17 Absorbed Radiation The solar radiation absorbed by a collector per unit area of absorber S is equal to the difference between the incident solar radiation and the optical losses and is given by the expression: S = I b R b ( τα) b + I d τα 1+ cosβ ( ) d Where (1+cos b)/2 and (1-cos b)/2 are the view factors from the collector to the sky and from the collector to the ground respectively. The subscripts b, d, and g represent beam, diffuse and ground. τα = transmittance -absorption product - a property of a cover-absorber combination. The geometric factor R b is the ratio of beam radiation on the tilted surface to that on a horizontal surface. I is the solar radiation J/m 2 and r g is the ground reflectance 2 + ρ g ( I b + I d )τα 1 cosβ ( ) g 2

18 The thermal energy lost from the collector to the surroundings by conduction, convection and infrared radiation = U L (T pm -T a ) Where, U L is the heat transfer coefficient, T pm and T a are mean absorber plate temperature and ambient temperature respectively. In steady state the useful energy out put of a collector of area A c : T pm is difficult to calculate or measure since it is a function of collector design, the incident solar radiation and the entering fluid conditions. Collector performance: Q u = A c [ S U L ( T pm T a )] Energy Balance η = A c Q u dt G T dt Incident total solar energy

19 Energy Balance Collector heat removal factor : Relates the actual useful energy gain of a collector to the useful gain if the whole collector surface were at the fluid inlet temperature. F R = m Ý C p A c U L 1 exp A U F ' C L m Ý C p Q u = A c F R [ S U L ( T i T a )] where U o is the heat transfer resistance from the fluid to the ambient air. Collector flow factor: F ' = U o U L F '' = F R F '

20 Collector Efficiency Factor

21 Collector Flow Factor

22 Energy Balance Q u = A c F [ R S U L ( T i T a )] Where T i is the inlet fluid temperature and F R is the heat removal factor. Instantaneous efficiency: η i = Q u = F R G T τα A c G T [ ( ) av U L (T i T a )] G T G T is given in W/m 2

23 Homework Calculate the daily useful gain and efficiency of 10 solar collector modules installed optimally (first determine the optimum orientation) in parallel at the college of engineering. The hourly radiation on the plane of the collector I T, the hourly radiation absorbed by the absorber plate S, and the hourly ambient temperature T a are given in the table. For the collector assume the overall loss coefficient U L to be 8 W/m 2 C and the plate efficiency factor F to be The flow rate through each 1x2m collector panel is o.03 kg/s and the inlet fluid temperature remains constant at 40 o C. Reference: Chapters 5 & 6 of Solar engineering of thermal processes, Duffie & Beckman, 2nd edition, Wiley Interscience, 1991.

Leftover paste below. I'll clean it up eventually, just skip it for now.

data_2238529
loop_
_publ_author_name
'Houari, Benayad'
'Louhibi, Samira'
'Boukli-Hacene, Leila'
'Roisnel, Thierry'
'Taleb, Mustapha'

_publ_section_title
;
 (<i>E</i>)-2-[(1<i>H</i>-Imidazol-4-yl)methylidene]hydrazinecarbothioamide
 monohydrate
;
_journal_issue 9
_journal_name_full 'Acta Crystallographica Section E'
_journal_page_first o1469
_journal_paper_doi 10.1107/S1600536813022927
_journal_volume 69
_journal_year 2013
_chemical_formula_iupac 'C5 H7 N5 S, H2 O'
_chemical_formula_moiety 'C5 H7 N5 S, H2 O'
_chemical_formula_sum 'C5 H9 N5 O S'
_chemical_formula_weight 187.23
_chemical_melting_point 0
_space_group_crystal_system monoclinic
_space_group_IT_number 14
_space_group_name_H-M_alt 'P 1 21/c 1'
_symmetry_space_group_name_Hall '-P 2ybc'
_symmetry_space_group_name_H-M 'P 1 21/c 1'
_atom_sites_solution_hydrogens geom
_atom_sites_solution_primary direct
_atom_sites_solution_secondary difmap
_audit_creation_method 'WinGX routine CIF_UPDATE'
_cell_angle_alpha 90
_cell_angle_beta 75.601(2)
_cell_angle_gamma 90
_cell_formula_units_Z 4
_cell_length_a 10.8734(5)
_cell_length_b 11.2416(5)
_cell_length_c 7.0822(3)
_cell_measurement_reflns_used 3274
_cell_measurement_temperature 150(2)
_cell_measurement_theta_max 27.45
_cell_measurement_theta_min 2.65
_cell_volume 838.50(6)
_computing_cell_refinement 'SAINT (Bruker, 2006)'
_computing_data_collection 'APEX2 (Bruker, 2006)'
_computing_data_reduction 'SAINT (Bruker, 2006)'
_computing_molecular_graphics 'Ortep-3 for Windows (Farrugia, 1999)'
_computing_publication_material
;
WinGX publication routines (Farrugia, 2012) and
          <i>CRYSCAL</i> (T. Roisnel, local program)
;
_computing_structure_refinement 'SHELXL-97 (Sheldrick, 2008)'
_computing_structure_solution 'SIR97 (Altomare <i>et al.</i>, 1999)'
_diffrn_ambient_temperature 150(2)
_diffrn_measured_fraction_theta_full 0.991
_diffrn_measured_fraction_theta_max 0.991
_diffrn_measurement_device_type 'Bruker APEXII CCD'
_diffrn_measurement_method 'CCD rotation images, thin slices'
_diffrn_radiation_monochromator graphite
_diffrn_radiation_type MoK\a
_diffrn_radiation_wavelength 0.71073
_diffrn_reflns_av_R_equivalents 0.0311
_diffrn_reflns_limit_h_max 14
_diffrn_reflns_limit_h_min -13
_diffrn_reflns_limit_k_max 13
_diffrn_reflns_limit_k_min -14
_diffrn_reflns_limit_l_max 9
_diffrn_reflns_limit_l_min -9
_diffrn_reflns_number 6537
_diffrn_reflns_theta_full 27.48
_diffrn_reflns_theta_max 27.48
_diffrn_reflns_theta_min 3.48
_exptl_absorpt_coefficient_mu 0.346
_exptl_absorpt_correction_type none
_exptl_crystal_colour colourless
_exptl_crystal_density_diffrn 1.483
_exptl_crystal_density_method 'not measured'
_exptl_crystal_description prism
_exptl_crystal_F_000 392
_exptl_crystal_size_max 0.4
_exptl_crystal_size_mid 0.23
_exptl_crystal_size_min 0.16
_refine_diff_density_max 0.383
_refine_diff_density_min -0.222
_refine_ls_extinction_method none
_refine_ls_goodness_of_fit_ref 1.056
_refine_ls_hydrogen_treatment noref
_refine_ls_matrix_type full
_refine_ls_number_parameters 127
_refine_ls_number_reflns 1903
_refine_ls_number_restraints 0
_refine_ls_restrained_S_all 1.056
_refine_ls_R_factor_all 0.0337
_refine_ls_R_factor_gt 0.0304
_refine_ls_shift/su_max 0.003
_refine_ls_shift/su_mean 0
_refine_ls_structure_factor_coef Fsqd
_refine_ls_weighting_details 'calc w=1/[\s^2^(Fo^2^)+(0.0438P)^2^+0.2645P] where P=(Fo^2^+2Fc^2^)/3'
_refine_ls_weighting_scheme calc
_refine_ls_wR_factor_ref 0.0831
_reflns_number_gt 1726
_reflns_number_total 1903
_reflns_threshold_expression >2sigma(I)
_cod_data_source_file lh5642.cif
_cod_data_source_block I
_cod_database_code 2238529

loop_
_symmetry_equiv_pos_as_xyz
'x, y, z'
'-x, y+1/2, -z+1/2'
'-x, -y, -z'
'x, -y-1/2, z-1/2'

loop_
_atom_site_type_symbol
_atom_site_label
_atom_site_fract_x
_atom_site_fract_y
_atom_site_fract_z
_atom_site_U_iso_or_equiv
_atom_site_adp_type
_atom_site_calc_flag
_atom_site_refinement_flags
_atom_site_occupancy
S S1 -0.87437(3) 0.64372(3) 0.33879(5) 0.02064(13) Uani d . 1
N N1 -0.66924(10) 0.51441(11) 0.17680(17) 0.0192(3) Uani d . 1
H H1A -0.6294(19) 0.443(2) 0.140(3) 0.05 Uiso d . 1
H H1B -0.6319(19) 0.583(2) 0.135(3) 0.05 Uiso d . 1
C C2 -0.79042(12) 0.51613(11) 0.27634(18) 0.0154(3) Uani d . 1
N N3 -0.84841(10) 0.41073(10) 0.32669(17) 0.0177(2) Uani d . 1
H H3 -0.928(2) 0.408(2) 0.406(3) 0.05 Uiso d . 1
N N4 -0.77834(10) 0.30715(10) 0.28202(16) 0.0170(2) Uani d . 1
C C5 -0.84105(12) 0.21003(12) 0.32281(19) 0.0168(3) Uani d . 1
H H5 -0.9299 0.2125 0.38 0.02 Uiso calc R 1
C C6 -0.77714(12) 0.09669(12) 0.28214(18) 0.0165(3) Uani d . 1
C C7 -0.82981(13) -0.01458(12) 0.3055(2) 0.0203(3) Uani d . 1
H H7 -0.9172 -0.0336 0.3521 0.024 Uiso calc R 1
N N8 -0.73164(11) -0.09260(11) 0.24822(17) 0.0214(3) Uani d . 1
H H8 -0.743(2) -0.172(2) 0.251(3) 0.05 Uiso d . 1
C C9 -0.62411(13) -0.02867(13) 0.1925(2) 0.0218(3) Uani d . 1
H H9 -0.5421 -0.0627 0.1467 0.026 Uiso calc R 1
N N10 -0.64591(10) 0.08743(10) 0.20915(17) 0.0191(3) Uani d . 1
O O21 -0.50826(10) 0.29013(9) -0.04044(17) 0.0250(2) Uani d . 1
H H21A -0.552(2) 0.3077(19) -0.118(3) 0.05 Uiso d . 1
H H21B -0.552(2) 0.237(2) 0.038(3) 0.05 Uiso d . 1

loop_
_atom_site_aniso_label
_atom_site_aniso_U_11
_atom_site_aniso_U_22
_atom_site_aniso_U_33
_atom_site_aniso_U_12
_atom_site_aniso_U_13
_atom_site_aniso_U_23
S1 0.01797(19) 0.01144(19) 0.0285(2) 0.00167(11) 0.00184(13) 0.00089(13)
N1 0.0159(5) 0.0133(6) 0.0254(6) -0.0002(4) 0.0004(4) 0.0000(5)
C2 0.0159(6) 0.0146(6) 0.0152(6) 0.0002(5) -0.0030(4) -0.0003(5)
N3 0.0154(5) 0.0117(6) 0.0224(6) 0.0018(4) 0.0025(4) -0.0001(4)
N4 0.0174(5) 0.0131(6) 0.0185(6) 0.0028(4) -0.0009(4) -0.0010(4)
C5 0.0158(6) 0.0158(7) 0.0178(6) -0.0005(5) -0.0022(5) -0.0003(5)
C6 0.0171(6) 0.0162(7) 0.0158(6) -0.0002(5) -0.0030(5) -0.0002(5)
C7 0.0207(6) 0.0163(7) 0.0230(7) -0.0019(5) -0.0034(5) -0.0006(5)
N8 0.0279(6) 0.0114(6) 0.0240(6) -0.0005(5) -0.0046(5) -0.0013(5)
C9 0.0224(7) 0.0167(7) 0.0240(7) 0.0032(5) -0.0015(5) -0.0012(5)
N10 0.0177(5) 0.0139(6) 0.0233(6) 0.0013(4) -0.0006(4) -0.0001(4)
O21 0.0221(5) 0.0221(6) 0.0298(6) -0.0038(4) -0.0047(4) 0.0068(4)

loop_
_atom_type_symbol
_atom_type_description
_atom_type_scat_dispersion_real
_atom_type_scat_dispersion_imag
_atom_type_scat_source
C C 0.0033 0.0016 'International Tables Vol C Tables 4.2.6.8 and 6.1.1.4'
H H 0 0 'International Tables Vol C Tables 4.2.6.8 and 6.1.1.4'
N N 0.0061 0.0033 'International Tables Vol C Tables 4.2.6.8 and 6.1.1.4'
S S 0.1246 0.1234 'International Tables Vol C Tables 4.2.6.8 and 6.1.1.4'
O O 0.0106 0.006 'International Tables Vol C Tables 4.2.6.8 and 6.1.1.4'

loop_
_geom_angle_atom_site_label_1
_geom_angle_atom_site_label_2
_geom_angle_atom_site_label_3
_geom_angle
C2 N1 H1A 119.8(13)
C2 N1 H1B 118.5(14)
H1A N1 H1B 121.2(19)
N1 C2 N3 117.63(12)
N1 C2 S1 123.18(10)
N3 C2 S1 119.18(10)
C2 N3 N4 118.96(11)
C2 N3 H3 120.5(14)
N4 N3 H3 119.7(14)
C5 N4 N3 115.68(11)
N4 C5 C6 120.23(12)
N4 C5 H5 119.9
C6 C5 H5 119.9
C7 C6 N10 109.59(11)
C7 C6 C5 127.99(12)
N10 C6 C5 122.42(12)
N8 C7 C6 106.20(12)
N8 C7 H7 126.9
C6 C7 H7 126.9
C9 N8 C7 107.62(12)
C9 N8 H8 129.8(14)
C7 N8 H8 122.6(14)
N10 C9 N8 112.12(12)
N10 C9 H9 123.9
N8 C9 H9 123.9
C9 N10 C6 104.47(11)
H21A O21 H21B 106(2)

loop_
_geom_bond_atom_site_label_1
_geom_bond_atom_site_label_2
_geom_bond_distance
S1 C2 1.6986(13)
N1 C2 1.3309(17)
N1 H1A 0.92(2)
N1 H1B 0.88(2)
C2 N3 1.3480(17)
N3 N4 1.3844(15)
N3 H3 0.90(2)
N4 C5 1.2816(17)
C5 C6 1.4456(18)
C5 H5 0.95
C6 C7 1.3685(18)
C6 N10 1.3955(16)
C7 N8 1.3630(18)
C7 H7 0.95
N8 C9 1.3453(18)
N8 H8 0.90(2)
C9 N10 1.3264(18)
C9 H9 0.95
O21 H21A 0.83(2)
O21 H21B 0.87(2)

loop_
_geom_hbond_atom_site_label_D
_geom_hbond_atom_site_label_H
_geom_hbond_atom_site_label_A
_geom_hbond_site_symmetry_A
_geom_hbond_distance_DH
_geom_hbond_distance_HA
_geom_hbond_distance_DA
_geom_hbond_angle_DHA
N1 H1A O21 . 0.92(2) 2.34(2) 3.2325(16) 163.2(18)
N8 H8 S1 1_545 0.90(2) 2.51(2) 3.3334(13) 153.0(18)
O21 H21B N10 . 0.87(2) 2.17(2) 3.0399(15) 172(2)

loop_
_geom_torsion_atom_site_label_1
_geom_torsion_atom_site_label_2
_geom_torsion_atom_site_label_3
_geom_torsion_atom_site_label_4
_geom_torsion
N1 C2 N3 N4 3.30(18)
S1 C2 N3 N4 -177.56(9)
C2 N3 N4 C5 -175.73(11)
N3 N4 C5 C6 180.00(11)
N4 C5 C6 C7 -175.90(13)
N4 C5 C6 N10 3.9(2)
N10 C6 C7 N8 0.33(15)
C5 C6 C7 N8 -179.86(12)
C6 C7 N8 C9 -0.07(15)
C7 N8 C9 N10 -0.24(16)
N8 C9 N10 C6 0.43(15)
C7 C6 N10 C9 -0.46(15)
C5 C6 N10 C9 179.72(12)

24 Solar Collector Parameters

25 Liquid Heating Collector System

26 Determination of instantaneous h with beam radiation nearly normal to the absorbing surface. Determination of effects of angle of incidence of the solar radiation. Determination of collector time constant - a measure of effective heat capacity. The useful gain: Collector Characterization Q u = m C p ( ) T o T i Measure the fluid inlet and outlet temperatures and the fluid flow rate.

27 Water Heater Configurations Natural circulation system One tank forced circulation system Antifreeze loop and internal heat exchanger Antifreeze loop and external heat exchanger

28 Design Problem Using TRNSYS A transient process simulation program for the study of solar processes and its applications Thermal performance of solar water heater Develop a two cover collector design for a hot water load of 3000kg water/day at a minimum temperature of 335K evenly distributed between the hours of Solar collector total effective area = 65 m 2. The collector is designed to operate in Tallahassee.